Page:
Indonesia is the largest nation in Southeast Asia, but it is still dwarfed by the outsized influence China has in the region. Like many Southeast Asian nations, Indonesia desires strategic autonomy over its foreign policy and statecraft. But as the antagonism between the United States and China grows, there is increasing pressure for Indonesia and the rest of the region to choose sides in the great power competition.
Donald K. Emmerson, director of the Southeast Asia Program, joins Gita Wirjawan on the podcast Endgame to discuss the challenges Indonesia faces as it tries to chart a course of policies that balance its domestic needs and desire for autonomy with the international geopolitical sparrings occurring in its backyard in the South China Sea. The full podcast episode is available below.
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Emmerson draws from his recent book, The Deer and the Dragon: Southeast Asia and China in the 21st Century, to frame the struggle Indonesia faces. Internally, Indonesia faces challenges to its democracy and in managing political and cultural diversity. Externally, there is the challenge of trying to simultaneously work within the often-fractured and disunified structure of ASEAN while still rebutting pressures from China.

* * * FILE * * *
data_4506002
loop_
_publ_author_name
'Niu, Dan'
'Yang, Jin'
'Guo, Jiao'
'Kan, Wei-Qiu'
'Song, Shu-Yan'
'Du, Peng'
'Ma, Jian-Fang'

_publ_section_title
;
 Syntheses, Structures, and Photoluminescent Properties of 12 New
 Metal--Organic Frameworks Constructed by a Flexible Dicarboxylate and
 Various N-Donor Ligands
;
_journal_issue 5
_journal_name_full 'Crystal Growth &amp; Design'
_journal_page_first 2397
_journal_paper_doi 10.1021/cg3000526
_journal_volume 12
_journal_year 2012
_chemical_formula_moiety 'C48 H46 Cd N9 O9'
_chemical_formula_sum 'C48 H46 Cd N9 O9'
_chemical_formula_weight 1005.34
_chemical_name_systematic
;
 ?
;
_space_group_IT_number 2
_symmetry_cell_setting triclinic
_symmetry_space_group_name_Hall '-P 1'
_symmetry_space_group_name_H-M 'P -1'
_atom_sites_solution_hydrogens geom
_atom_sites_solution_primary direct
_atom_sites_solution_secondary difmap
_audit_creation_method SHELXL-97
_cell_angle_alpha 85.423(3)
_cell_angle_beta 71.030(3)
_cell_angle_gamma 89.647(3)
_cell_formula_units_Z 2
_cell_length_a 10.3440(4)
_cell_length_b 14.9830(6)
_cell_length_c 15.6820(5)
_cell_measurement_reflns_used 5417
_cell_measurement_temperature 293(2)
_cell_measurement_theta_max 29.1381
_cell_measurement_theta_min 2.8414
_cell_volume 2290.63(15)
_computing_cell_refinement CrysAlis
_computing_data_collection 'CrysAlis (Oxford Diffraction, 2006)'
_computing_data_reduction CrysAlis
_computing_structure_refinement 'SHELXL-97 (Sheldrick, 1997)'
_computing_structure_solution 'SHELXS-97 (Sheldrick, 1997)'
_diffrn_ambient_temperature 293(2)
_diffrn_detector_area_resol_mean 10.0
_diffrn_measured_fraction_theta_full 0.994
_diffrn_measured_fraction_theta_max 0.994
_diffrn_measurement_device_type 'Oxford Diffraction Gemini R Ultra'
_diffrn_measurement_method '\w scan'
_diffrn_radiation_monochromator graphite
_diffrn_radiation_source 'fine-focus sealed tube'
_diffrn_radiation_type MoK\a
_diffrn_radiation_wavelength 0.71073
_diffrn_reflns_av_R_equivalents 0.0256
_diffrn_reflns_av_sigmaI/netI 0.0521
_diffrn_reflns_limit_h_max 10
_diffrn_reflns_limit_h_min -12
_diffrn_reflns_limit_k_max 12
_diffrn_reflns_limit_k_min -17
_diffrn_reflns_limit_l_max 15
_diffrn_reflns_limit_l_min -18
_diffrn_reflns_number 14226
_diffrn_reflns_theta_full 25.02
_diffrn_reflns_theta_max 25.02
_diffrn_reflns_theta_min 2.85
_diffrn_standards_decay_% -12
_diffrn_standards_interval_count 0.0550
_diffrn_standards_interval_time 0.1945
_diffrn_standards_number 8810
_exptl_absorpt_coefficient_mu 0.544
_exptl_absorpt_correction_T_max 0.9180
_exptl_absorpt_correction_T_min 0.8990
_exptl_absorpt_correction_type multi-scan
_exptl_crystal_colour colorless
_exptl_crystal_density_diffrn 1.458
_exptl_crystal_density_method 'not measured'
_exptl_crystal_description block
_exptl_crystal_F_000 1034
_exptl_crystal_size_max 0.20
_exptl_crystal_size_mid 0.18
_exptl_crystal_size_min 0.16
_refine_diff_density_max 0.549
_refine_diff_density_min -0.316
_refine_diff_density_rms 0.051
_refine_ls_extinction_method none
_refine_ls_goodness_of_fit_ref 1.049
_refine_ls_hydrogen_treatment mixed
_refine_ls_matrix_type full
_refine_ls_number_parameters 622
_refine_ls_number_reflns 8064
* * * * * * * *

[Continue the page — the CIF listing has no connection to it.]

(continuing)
In this sense, Indonesia must behave as the mousedeer in local folklore and nimbly navigate around its larger rivals with clever politics and policies. But the realities of the situation are much more complicated. Emmerson and Wirjawan take a deep dive into Indonesia's history, culture, politics, and position in the region and how those factors may affect the country's trajectory towards an endgame. Below is the video version of their conversation.